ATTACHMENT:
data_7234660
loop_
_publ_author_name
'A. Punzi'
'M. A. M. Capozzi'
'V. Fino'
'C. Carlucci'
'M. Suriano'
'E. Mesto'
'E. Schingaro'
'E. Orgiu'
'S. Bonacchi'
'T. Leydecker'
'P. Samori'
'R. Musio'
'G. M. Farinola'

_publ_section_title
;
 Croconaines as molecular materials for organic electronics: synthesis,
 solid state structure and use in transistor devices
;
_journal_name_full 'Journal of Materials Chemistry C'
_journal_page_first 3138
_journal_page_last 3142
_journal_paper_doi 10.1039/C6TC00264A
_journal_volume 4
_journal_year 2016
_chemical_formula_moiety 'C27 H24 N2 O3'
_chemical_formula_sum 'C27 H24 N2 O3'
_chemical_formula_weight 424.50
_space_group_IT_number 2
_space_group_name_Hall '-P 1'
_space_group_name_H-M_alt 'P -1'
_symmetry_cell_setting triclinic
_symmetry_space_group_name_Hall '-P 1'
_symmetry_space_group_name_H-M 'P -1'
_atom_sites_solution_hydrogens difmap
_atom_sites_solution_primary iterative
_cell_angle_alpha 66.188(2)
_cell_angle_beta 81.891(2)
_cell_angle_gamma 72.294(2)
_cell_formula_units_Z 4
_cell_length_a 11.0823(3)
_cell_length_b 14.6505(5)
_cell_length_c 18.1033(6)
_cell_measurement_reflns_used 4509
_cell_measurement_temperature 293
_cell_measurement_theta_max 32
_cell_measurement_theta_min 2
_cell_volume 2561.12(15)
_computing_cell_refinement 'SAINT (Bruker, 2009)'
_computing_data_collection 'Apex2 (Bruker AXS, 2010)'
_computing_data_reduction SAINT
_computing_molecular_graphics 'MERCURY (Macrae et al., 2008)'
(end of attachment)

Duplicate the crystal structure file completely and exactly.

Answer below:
data_7234660
loop_
_publ_author_name
'A. Punzi'
'M. A. M. Capozzi'
'V. Fino'
'C. Carlucci'
'M. Suriano'
'E. Mesto'
'E. Schingaro'
'E. Orgiu'
'S. Bonacchi'
'T. Leydecker'
'P. Samori'
'R. Musio'
'G. M. Farinola'

_publ_section_title
;
 Croconaines as molecular materials for organic electronics: synthesis,
 solid state structure and use in transistor devices
;
_journal_name_full 'Journal of Materials Chemistry C'
_journal_page_first 3138
_journal_page_last 3142
_journal_paper_doi 10.1039/C6TC00264A
_journal_volume 4
_journal_year 2016
_chemical_formula_moiety 'C27 H24 N2 O3'
_chemical_formula_sum 'C27 H24 N2 O3'
_chemical_formula_weight 424.50
_space_group_IT_number 2
_space_group_name_Hall '-P 1'
_space_group_name_H-M_alt 'P -1'
_symmetry_cell_setting triclinic
_symmetry_space_group_name_Hall '-P 1'
_symmetry_space_group_name_H-M 'P -1'
_atom_sites_solution_hydrogens difmap
_atom_sites_solution_primary iterative
_cell_angle_alpha 66.188(2)
_cell_angle_beta 81.891(2)
_cell_angle_gamma 72.294(2)
_cell_formula_units_Z 4
_cell_length_a 11.0823(3)
_cell_length_b 14.6505(5)
_cell_length_c 18.1033(6)
_cell_measurement_reflns_used 4509
_cell_measurement_temperature 293
_cell_measurement_theta_max 32
_cell_measurement_theta_min 2
_cell_volume 2561.12(15)
_computing_cell_refinement 'SAINT (Bruker, 2009)'
_computing_data_collection 'Apex2 (Bruker AXS, 2010)'
_computing_data_reduction SAINT
_computing_molecular_graphics 'MERCURY (Macrae et al., 2008)'